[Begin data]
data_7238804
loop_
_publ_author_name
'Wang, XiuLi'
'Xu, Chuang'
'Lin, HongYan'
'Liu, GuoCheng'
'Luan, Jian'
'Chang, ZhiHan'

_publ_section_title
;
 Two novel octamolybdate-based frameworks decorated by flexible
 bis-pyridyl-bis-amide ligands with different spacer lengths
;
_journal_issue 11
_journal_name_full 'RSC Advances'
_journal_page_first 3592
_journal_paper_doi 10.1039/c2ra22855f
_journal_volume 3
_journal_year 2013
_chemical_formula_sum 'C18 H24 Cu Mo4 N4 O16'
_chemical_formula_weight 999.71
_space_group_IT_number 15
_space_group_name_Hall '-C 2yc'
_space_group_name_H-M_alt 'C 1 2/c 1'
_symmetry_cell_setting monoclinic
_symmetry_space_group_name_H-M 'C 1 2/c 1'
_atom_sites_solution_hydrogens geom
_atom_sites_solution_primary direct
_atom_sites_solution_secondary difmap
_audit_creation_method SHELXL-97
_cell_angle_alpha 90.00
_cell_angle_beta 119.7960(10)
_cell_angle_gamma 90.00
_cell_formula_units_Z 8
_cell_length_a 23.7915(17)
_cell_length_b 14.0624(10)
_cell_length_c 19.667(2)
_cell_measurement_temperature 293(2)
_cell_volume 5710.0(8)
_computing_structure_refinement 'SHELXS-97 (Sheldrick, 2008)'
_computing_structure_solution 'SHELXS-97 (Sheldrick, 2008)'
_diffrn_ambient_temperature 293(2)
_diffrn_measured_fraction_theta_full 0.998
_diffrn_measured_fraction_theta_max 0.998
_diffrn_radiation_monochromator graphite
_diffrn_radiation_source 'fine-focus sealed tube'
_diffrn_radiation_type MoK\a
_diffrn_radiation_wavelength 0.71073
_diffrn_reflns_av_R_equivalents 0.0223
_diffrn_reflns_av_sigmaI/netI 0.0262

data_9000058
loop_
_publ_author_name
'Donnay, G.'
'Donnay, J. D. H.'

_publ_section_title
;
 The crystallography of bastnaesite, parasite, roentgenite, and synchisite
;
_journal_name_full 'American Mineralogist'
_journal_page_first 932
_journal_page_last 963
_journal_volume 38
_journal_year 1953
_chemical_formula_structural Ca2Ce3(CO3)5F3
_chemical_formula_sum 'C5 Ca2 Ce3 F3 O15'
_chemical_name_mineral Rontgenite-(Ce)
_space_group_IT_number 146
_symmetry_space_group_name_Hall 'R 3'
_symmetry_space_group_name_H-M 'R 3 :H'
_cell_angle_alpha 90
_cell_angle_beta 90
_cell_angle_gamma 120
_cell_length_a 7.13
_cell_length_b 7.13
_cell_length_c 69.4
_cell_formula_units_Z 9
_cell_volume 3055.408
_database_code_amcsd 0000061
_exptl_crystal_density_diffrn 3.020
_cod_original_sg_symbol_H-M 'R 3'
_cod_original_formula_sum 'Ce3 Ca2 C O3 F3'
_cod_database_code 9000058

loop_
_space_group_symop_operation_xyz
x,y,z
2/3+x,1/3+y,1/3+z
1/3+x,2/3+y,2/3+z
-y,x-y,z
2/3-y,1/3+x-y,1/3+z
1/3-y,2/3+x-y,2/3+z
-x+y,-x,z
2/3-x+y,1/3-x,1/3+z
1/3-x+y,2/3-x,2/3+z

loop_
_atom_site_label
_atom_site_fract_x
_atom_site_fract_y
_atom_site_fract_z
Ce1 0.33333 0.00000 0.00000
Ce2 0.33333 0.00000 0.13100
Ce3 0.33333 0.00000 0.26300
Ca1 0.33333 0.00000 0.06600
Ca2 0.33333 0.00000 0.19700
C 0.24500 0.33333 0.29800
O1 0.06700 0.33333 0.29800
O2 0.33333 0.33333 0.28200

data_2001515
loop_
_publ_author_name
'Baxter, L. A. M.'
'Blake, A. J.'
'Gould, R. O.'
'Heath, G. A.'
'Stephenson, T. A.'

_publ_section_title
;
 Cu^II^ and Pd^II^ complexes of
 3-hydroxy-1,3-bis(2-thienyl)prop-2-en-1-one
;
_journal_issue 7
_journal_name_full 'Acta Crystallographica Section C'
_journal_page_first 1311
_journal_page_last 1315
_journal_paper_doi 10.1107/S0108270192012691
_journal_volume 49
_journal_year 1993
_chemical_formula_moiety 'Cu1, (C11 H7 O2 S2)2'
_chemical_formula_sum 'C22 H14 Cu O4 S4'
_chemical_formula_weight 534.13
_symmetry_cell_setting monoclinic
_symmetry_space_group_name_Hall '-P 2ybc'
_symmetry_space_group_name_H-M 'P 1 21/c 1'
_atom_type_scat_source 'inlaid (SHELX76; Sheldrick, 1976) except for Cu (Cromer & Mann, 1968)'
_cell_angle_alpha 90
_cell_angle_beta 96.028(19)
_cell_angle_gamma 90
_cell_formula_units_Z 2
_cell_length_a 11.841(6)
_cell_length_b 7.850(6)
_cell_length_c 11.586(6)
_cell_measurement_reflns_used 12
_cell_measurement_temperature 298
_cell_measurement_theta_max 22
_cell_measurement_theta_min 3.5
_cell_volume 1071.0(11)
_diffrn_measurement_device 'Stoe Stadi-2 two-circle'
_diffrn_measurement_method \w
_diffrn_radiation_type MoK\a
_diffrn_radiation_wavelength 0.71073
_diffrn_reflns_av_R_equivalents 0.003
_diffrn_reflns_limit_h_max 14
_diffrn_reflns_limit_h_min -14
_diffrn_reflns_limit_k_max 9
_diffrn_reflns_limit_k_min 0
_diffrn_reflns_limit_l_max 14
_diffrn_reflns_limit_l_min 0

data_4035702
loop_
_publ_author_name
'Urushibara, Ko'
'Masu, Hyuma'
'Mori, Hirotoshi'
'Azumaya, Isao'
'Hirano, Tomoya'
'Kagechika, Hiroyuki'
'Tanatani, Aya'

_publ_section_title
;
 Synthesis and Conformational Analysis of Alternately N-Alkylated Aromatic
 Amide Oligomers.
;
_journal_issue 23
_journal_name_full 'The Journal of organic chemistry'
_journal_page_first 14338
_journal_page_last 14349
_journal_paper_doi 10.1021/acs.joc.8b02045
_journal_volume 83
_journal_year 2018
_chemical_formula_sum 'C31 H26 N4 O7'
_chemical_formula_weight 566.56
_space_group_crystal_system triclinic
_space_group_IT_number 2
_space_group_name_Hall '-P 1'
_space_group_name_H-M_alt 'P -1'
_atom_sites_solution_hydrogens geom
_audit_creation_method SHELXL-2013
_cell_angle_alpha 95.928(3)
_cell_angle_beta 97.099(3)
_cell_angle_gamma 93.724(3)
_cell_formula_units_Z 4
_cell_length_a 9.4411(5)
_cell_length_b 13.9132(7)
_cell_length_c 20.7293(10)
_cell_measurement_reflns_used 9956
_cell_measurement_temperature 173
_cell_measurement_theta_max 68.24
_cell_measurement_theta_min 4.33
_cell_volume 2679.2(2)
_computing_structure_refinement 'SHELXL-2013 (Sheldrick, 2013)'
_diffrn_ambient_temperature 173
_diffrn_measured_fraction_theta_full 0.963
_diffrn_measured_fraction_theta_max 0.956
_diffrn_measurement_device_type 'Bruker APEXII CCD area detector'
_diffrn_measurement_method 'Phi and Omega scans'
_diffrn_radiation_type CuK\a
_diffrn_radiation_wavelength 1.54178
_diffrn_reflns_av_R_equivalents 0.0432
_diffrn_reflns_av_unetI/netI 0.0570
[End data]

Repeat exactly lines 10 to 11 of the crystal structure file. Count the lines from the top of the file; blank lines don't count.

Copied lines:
_publ_section_title
;